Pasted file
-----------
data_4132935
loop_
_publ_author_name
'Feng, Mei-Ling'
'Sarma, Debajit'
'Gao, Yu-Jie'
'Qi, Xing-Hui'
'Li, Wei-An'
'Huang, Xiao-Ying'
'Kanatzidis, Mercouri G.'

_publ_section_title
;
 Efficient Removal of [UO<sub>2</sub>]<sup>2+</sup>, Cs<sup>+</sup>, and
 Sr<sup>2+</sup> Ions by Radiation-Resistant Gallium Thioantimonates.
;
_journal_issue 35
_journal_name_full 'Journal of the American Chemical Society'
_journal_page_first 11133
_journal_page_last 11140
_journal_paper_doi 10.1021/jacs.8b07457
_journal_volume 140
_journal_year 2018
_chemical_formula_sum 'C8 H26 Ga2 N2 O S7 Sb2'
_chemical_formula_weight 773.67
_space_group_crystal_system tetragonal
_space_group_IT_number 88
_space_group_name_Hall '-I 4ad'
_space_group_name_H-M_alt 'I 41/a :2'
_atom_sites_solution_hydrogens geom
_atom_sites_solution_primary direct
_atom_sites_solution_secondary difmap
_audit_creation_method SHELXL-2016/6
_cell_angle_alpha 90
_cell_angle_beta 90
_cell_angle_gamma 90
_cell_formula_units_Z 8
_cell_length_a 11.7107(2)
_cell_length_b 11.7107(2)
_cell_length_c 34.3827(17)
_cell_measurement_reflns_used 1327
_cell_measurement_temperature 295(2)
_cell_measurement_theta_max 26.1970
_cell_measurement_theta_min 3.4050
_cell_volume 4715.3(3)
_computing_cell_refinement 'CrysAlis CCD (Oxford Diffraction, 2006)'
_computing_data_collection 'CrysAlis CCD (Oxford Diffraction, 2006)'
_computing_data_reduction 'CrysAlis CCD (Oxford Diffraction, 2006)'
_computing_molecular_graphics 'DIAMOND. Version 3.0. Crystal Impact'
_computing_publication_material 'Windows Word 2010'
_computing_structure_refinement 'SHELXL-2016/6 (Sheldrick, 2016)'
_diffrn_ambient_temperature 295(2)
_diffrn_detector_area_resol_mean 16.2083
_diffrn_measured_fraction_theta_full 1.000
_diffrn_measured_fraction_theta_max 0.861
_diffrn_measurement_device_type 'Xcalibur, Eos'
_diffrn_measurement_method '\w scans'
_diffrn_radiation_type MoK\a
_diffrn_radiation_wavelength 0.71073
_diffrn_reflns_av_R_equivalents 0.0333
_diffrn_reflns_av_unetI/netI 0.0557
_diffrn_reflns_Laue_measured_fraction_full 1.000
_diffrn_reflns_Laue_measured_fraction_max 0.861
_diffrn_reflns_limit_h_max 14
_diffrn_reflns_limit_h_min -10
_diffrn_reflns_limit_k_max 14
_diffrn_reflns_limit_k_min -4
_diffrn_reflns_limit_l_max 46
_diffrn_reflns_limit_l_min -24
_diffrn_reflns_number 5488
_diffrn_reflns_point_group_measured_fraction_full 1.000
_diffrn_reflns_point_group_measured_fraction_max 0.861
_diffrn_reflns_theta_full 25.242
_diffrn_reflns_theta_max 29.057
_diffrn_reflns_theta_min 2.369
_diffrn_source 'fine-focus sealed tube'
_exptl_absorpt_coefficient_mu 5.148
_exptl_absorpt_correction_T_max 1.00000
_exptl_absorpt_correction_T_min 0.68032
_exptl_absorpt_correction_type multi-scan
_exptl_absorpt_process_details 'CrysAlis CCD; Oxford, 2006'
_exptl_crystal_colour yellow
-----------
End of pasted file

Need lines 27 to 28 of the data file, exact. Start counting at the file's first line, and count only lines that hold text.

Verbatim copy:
_space_group_name_Hall '-I 4ad'
_space_group_name_H-M_alt 'I 41/a :2'